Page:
There are lots of recordings of this piece, and they are all quite different (since the instrumentation and number of players is not fixed.) I would recommend this one by the Bang on a Can All-Stars:
Pomo is a term that was kind of beaten to death in the 80s, and there are many arguments about when it first developed and what it means. I would say that musical Post-Modernism means a few things. First, it is a recognition that musical history does not need to be characterized by constant “progress”, that progress is just one narrative we like to impose on things. Minimalism in itself was post-modern in this way – it killed the idea that “more = better” by refusing to up the ante.
Post-modernism also involves a muddling of the idea of “high art” and “popular art.” Andy Warhol’s soup cans were the classic example, but, again, minimalism did this. It had more in common with the repetitive and propulsive texture of rock than the classical music that preceded it, and it used some rock and jazz techniques (electric keyboards, closely miked vocals, and so on). Glass even made some explicit tributes to popular music, such as in his “Heroes” and “Low” Symphonies which are based on David Bowie albums.
With Post Modernism there is a sense that the artist can stand outside of history and comment on it, creating a meta-work that lets us think about multiple points of view. This is one thing that minimalism didn’t really do, at first. Other composers, however, were playing with this idea, trying to refer back to other times and other works from a somewhat distanced perspective. Really, you could argue that Stravinsky’s entire neo-classical phase (from about 1918 to 1950) does this, as did Ives with his constant references to traditional American music.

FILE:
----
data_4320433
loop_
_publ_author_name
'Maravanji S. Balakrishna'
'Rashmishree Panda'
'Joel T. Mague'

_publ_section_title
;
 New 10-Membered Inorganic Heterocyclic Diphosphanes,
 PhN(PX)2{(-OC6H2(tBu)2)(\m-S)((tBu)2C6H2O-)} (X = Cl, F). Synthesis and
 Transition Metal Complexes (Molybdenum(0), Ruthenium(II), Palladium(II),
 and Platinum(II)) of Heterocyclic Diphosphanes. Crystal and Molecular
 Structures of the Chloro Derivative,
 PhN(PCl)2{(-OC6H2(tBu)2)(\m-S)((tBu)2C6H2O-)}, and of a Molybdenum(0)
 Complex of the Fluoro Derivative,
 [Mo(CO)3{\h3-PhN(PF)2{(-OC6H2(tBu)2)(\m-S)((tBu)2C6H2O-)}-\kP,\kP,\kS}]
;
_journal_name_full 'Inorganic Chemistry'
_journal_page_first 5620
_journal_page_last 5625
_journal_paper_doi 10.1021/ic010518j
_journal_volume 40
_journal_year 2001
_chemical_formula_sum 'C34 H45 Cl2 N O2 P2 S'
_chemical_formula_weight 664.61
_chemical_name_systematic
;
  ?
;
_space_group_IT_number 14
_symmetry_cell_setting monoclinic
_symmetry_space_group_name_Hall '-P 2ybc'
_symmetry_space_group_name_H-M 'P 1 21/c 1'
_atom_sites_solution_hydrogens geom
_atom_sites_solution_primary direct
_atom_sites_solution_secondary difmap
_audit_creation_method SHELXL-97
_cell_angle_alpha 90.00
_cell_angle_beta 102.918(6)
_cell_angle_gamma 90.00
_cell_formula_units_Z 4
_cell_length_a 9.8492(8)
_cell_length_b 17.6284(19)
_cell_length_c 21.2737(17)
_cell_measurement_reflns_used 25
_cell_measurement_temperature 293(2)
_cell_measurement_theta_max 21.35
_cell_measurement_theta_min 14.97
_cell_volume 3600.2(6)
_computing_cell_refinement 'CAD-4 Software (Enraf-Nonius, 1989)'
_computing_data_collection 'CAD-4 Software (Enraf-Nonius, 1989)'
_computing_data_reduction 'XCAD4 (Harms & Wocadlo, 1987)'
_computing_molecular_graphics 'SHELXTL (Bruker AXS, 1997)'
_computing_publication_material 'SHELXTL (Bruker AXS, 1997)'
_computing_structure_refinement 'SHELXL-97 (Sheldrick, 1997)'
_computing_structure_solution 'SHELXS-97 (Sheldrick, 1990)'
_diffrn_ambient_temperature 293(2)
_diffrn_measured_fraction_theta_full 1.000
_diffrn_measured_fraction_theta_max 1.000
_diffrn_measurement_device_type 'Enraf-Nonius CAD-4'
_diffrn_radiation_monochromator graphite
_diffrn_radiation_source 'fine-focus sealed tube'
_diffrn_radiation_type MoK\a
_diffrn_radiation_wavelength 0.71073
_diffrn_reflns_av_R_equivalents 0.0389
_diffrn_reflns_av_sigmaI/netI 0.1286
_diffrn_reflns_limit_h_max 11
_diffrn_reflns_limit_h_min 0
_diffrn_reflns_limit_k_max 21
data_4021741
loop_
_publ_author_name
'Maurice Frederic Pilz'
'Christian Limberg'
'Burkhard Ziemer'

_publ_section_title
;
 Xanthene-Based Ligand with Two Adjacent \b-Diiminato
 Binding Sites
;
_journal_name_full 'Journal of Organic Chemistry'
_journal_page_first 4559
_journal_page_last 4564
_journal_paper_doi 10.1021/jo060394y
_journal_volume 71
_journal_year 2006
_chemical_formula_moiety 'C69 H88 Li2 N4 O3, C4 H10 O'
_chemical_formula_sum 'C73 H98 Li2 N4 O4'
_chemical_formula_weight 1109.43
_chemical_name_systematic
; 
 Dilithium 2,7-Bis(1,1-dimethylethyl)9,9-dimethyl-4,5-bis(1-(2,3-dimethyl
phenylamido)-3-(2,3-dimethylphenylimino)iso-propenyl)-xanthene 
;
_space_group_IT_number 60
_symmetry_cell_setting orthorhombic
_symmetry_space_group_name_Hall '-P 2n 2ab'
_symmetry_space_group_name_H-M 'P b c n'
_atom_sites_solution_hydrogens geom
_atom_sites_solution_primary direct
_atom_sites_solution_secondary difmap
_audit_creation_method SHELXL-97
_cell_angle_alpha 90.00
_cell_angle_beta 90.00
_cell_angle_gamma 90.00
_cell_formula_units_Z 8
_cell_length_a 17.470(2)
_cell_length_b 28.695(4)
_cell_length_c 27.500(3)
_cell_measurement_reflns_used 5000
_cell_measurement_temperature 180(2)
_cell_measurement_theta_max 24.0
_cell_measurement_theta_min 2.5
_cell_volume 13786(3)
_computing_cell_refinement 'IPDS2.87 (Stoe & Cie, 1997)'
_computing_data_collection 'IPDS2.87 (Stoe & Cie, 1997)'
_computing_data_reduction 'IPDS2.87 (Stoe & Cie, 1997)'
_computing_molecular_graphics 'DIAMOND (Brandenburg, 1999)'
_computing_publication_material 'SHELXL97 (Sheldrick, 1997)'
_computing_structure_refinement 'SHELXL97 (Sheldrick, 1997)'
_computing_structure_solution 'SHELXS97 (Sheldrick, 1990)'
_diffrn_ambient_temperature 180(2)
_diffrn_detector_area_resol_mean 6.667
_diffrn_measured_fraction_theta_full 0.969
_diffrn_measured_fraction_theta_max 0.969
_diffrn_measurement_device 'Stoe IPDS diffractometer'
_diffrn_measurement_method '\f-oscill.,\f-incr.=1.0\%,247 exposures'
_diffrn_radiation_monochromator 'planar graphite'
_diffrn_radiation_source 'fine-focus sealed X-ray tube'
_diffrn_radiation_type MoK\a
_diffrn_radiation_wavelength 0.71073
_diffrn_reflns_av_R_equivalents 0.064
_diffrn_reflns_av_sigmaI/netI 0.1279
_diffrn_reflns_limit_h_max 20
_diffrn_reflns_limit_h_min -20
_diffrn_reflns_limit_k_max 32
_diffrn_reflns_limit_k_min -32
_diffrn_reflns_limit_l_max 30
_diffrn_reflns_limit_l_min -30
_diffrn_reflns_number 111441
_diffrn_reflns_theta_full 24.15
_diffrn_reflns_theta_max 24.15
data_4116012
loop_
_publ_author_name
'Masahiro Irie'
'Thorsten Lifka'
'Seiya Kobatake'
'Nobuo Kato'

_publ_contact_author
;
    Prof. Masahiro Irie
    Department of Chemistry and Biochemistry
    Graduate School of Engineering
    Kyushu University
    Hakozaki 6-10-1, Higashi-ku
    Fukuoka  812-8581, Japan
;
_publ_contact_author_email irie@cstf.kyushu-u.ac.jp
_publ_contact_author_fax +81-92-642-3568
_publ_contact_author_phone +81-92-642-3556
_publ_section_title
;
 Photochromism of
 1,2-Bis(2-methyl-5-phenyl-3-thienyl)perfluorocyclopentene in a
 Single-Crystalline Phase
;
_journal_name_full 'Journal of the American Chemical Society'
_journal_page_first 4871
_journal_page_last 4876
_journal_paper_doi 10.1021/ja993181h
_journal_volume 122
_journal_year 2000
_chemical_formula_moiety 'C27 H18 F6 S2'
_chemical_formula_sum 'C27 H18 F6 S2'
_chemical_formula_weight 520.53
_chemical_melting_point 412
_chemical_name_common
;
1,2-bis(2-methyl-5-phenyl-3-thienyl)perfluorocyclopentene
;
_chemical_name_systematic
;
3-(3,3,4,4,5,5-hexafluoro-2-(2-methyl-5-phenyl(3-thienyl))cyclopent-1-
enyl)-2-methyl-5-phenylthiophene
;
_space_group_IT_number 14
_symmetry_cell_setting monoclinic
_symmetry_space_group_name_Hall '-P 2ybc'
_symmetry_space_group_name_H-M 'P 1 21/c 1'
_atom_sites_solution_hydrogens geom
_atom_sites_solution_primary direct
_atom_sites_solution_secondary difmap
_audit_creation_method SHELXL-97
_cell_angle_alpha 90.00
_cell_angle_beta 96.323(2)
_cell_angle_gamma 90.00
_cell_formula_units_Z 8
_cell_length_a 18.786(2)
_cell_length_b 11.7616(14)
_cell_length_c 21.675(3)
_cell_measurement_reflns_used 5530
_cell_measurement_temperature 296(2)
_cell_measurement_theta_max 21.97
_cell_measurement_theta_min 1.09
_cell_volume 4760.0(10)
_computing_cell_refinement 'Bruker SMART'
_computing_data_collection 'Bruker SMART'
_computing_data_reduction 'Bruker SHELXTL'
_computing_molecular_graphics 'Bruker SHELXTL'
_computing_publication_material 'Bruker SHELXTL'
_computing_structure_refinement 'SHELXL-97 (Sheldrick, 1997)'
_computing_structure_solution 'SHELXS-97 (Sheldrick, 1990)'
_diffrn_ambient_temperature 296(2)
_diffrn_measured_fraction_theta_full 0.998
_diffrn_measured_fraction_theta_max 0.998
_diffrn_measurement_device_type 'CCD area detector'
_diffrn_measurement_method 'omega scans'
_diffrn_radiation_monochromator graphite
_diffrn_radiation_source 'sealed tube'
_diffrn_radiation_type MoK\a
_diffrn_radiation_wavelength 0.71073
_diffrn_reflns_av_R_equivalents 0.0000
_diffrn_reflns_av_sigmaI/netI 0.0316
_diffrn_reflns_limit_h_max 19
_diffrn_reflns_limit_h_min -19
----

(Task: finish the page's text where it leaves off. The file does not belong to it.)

Probably the most famous piece made out of other pieces is Luciano Berio’s Sinfonia, completed in 1969, which smashes together dozens of disparate strands of music to create a new mind-bending narrative.
There was also a sense that Post Modernism was meant to be a critique of the very act of creativity and the idea of the classical “work.” Here the philosophical ideas of Foucault and Derrida were important — they argued that assumptions that are packed into everyday concepts had political consequences, and that in order to be free we needed to deconstruct them.
One composer who seemed intent on delivering a critique with each work is Helmut Lachenmann. His Pression for solo cello (1969-70) is a good example, presenting a cellist who, in a sense, refuses to play, presenting a series of unconventional gestures that create a barren but also beautiful soundworld of their own.
(I must admit that the sound of this youtube clip isn’t particularly beautiful at all, but I assure you it can be a good piece.)
It seems safe to say that by the mid-70s with the rise of minimalism and these new strains of self-consciousness in composing we exited the High Modern era and entered a Post-Modern one. Really, you couldn’t discuss art, film, literature, or music in the 80s or 90s without dealing with these ideas.